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American Life in Poetry

Although this poem by North Carolina native Ron Rash may seem to be just about trout fishing, it is the first of several poems Rash has written about his cousin who died years ago. Indirectly, the poet gives us clues about this loss. By the end, we see that in passing from life to death, the fish’s colors dull; so, too, may fade the memories of a cherished life long lost.


Speckled Trout

Water-flesh gleamed like mica:

orange fins, red flankspots, a char

shy as ginseng, found only

in spring-flow gaps, the thin clear

of faraway creeks no map

could name. My cousin showed me

those hidden places. I loved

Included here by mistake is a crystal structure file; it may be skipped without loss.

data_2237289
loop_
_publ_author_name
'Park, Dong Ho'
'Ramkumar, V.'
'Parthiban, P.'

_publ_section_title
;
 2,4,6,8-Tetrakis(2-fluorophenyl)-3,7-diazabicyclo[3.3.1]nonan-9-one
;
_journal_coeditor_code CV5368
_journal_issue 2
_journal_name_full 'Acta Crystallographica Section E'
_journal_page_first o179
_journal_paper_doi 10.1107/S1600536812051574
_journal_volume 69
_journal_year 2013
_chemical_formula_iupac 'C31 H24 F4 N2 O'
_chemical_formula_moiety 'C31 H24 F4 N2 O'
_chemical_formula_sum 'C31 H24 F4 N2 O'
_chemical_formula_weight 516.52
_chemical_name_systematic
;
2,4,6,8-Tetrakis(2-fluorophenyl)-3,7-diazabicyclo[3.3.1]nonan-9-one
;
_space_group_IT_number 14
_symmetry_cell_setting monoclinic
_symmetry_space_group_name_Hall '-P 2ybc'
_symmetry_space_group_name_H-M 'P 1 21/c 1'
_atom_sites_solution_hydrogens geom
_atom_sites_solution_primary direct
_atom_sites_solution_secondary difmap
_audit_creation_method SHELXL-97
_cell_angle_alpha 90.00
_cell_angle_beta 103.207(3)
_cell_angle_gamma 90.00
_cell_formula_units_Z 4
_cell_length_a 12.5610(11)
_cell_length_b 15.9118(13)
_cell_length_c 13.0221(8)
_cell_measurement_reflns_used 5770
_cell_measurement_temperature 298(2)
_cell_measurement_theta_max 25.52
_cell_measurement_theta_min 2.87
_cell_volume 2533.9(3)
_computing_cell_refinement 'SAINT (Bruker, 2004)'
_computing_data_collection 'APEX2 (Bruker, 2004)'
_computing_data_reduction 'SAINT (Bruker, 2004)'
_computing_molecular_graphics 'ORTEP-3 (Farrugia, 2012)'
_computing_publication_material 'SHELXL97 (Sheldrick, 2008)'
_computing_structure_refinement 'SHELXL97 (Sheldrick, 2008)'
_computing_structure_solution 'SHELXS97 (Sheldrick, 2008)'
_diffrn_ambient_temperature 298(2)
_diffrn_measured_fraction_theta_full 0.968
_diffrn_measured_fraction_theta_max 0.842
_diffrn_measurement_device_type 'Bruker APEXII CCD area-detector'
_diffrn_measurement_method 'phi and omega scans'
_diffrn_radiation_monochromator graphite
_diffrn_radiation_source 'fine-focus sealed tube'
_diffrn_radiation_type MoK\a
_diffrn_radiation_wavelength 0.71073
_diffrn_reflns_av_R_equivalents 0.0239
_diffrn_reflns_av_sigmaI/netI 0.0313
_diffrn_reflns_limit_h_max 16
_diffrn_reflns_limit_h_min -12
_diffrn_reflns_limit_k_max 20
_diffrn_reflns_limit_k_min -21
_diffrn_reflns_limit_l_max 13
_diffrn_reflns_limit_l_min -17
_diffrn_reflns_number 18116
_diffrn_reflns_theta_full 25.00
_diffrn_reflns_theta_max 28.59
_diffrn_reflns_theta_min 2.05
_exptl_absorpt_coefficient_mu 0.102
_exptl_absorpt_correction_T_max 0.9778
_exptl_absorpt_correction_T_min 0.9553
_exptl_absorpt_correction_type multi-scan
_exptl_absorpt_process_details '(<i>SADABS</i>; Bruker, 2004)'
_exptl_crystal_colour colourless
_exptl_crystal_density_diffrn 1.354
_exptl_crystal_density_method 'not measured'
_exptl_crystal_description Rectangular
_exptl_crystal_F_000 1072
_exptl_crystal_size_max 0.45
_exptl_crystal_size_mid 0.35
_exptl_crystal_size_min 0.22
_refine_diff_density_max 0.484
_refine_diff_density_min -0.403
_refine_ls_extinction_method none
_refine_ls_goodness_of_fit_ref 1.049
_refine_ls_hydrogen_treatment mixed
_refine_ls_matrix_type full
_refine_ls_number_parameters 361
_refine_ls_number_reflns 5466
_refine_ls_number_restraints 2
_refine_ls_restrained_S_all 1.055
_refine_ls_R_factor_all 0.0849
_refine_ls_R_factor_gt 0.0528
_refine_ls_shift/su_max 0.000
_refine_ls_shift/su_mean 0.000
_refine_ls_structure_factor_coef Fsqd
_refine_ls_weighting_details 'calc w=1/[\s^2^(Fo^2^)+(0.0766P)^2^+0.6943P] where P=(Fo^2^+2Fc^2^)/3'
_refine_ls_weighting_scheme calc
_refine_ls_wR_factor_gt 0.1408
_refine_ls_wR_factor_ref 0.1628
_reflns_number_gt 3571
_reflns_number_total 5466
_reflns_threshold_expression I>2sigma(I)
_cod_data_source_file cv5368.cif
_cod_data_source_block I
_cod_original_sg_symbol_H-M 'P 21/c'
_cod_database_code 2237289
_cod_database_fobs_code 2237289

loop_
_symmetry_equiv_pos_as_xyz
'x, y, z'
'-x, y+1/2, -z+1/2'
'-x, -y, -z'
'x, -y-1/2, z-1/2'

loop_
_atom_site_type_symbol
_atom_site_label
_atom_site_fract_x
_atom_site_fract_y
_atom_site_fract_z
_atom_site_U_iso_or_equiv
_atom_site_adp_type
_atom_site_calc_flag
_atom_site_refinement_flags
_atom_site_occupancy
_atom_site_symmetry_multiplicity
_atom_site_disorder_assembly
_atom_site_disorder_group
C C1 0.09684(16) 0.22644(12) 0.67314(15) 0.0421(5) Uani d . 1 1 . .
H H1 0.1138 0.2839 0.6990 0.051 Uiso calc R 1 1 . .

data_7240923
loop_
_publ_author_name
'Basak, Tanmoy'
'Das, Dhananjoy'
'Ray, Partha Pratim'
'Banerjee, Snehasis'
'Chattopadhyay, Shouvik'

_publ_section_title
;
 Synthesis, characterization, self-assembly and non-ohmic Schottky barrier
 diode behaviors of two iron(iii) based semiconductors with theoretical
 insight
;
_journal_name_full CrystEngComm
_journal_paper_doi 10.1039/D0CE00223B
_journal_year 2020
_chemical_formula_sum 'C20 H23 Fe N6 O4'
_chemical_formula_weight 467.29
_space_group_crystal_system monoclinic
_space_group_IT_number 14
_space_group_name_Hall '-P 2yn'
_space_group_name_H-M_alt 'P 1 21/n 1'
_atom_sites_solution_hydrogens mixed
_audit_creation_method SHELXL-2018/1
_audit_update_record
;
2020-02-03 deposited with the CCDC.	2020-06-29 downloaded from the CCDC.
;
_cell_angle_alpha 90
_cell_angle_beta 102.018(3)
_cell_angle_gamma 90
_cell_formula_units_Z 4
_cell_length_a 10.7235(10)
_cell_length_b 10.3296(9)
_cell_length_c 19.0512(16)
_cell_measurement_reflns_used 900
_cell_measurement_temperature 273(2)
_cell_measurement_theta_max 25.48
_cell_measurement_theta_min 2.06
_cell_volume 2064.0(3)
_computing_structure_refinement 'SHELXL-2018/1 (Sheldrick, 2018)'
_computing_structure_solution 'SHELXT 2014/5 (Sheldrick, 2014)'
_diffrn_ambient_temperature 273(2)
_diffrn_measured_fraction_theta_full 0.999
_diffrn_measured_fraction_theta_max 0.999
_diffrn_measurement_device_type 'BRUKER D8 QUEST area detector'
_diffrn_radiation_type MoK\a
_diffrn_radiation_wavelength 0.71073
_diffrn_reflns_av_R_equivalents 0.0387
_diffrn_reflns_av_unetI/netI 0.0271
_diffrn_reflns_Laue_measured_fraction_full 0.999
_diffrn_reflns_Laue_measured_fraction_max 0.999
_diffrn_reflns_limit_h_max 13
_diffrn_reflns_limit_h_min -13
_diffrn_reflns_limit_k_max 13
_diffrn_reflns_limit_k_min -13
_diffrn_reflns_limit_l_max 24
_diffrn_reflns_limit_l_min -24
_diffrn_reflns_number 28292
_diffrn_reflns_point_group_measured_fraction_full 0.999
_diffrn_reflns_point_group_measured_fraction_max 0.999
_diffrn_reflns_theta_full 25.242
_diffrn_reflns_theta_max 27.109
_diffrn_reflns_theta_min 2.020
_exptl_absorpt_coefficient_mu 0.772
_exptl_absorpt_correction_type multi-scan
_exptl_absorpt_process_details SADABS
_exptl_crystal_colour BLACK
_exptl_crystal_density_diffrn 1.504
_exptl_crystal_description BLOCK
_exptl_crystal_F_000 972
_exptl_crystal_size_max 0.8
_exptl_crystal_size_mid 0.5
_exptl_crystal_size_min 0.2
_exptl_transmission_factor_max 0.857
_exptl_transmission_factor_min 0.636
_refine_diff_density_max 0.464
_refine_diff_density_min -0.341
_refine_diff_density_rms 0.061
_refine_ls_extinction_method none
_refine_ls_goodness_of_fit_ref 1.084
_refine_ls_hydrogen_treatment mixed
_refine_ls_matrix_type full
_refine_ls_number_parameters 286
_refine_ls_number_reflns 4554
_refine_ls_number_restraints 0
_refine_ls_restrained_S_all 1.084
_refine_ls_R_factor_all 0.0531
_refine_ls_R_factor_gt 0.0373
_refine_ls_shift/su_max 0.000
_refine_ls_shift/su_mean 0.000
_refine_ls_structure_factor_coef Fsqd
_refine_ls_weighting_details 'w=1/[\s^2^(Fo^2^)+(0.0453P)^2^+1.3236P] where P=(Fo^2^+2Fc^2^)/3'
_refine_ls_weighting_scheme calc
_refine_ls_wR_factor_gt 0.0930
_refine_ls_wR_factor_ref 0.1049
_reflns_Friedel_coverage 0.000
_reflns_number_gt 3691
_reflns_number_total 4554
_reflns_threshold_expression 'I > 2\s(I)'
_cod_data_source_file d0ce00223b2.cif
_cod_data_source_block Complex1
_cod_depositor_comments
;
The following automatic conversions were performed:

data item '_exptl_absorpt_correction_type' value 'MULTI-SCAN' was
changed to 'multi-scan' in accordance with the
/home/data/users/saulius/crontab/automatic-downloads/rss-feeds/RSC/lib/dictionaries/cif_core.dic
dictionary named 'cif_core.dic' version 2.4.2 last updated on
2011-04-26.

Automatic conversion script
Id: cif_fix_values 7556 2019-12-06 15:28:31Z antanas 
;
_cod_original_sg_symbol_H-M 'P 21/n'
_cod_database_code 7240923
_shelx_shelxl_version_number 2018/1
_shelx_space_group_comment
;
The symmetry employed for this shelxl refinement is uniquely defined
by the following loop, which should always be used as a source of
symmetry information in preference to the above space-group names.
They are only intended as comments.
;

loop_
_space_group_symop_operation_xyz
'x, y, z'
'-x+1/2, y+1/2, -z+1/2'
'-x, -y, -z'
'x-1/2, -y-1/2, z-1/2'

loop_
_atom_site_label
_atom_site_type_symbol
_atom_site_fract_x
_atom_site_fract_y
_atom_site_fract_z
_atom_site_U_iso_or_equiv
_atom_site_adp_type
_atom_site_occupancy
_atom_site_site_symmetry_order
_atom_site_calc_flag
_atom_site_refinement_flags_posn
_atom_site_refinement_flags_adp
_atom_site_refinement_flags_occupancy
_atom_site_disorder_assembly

how we found them, the way we

followed no trail, just stream-sound

tangled in rhododendron,

to where slow water opened

a hole to slip a line in

and lift as from a well bright

shadows of another world,

held in my hand, their color

already starting to fade.


First published in Weber Studies, 1996, and reprinted from Raising the Dead, Iris Press, 2002, by permission of the author. Copyright 1996 by Ron Rash, a writer and professor of Appalachian Cultural Studies at Western Carolina University, whose newest novel is Saints at the River, Picador Press, 2005. This weekly column is supported by The Poetry Foundation, The Library of Congress and the Department of English at the University of Nebraska, Lincoln. This column does not accept unsolicited poetry.

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